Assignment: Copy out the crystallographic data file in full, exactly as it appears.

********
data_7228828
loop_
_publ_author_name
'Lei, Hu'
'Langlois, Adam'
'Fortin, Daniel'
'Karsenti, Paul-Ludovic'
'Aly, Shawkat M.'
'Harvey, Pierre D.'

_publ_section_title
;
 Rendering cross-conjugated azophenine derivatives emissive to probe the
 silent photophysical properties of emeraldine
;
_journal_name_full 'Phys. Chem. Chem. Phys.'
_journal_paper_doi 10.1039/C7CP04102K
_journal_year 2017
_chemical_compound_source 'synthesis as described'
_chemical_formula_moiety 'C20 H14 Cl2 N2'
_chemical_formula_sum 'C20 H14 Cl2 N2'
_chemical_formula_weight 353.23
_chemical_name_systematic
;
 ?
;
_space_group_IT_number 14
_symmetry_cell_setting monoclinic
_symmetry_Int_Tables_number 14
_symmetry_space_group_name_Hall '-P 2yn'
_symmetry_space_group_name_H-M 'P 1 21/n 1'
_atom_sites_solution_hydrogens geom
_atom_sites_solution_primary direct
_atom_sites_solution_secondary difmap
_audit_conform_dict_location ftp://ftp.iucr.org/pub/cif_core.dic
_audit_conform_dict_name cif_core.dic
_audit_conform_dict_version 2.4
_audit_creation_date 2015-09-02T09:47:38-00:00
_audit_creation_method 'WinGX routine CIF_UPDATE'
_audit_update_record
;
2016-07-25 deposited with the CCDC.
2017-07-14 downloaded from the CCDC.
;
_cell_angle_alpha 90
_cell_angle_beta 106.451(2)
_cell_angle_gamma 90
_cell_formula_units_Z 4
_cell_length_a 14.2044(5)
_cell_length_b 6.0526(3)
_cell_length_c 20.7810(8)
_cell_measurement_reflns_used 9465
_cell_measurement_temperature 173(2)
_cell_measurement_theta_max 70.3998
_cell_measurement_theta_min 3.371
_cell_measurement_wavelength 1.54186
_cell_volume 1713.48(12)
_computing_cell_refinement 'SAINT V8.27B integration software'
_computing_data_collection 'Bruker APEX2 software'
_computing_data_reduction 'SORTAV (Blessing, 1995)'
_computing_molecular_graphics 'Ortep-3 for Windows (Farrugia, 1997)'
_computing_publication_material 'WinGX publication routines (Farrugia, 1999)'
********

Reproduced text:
data_7228828
loop_
_publ_author_name
'Lei, Hu'
'Langlois, Adam'
'Fortin, Daniel'
'Karsenti, Paul-Ludovic'
'Aly, Shawkat M.'
'Harvey, Pierre D.'

_publ_section_title
;
 Rendering cross-conjugated azophenine derivatives emissive to probe the
 silent photophysical properties of emeraldine
;
_journal_name_full 'Phys. Chem. Chem. Phys.'
_journal_paper_doi 10.1039/C7CP04102K
_journal_year 2017
_chemical_compound_source 'synthesis as described'
_chemical_formula_moiety 'C20 H14 Cl2 N2'
_chemical_formula_sum 'C20 H14 Cl2 N2'
_chemical_formula_weight 353.23
_chemical_name_systematic
;
 ?
;
_space_group_IT_number 14
_symmetry_cell_setting monoclinic
_symmetry_Int_Tables_number 14
_symmetry_space_group_name_Hall '-P 2yn'
_symmetry_space_group_name_H-M 'P 1 21/n 1'
_atom_sites_solution_hydrogens geom
_atom_sites_solution_primary direct
_atom_sites_solution_secondary difmap
_audit_conform_dict_location ftp://ftp.iucr.org/pub/cif_core.dic
_audit_conform_dict_name cif_core.dic
_audit_conform_dict_version 2.4
_audit_creation_date 2015-09-02T09:47:38-00:00
_audit_creation_method 'WinGX routine CIF_UPDATE'
_audit_update_record
;
2016-07-25 deposited with the CCDC.
2017-07-14 downloaded from the CCDC.
;
_cell_angle_alpha 90
_cell_angle_beta 106.451(2)
_cell_angle_gamma 90
_cell_formula_units_Z 4
_cell_length_a 14.2044(5)
_cell_length_b 6.0526(3)
_cell_length_c 20.7810(8)
_cell_measurement_reflns_used 9465
_cell_measurement_temperature 173(2)
_cell_measurement_theta_max 70.3998
_cell_measurement_theta_min 3.371
_cell_measurement_wavelength 1.54186
_cell_volume 1713.48(12)
_computing_cell_refinement 'SAINT V8.27B integration software'
_computing_data_collection 'Bruker APEX2 software'
_computing_data_reduction 'SORTAV (Blessing, 1995)'
_computing_molecular_graphics 'Ortep-3 for Windows (Farrugia, 1997)'
_computing_publication_material 'WinGX publication routines (Farrugia, 1999)'